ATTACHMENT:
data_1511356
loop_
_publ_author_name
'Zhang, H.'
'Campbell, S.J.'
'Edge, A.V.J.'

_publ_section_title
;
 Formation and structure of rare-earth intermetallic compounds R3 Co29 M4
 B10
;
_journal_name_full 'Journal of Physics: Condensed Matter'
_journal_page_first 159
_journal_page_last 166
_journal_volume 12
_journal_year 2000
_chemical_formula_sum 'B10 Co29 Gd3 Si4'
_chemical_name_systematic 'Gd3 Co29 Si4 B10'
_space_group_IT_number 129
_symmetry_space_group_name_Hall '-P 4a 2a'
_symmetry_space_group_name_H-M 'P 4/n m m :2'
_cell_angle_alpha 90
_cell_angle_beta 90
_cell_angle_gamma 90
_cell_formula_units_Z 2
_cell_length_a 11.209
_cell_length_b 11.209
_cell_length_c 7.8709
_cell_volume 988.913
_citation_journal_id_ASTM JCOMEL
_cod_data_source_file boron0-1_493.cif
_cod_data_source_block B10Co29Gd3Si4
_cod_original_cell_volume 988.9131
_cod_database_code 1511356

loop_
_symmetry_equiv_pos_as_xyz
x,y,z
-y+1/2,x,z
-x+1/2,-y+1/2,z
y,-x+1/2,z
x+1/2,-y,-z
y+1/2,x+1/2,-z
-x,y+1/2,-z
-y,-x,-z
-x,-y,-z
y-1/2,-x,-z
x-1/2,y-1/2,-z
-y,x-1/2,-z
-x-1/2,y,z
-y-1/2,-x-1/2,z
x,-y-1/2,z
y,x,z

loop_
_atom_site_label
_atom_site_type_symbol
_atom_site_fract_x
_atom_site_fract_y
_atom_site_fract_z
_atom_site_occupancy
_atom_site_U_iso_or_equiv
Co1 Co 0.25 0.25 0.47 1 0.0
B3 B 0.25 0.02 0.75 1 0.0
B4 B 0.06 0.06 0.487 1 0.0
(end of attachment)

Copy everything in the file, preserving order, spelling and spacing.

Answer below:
data_1511356
loop_
_publ_author_name
'Zhang, H.'
'Campbell, S.J.'
'Edge, A.V.J.'

_publ_section_title
;
 Formation and structure of rare-earth intermetallic compounds R3 Co29 M4
 B10
;
_journal_name_full 'Journal of Physics: Condensed Matter'
_journal_page_first 159
_journal_page_last 166
_journal_volume 12
_journal_year 2000
_chemical_formula_sum 'B10 Co29 Gd3 Si4'
_chemical_name_systematic 'Gd3 Co29 Si4 B10'
_space_group_IT_number 129
_symmetry_space_group_name_Hall '-P 4a 2a'
_symmetry_space_group_name_H-M 'P 4/n m m :2'
_cell_angle_alpha 90
_cell_angle_beta 90
_cell_angle_gamma 90
_cell_formula_units_Z 2
_cell_length_a 11.209
_cell_length_b 11.209
_cell_length_c 7.8709
_cell_volume 988.913
_citation_journal_id_ASTM JCOMEL
_cod_data_source_file boron0-1_493.cif
_cod_data_source_block B10Co29Gd3Si4
_cod_original_cell_volume 988.9131
_cod_database_code 1511356

loop_
_symmetry_equiv_pos_as_xyz
x,y,z
-y+1/2,x,z
-x+1/2,-y+1/2,z
y,-x+1/2,z
x+1/2,-y,-z
y+1/2,x+1/2,-z
-x,y+1/2,-z
-y,-x,-z
-x,-y,-z
y-1/2,-x,-z
x-1/2,y-1/2,-z
-y,x-1/2,-z
-x-1/2,y,z
-y-1/2,-x-1/2,z
x,-y-1/2,z
y,x,z

loop_
_atom_site_label
_atom_site_type_symbol
_atom_site_fract_x
_atom_site_fract_y
_atom_site_fract_z
_atom_site_occupancy
_atom_site_U_iso_or_equiv
Co1 Co 0.25 0.25 0.47 1 0.0
B3 B 0.25 0.02 0.75 1 0.0
B4 B 0.06 0.06 0.487 1 0.0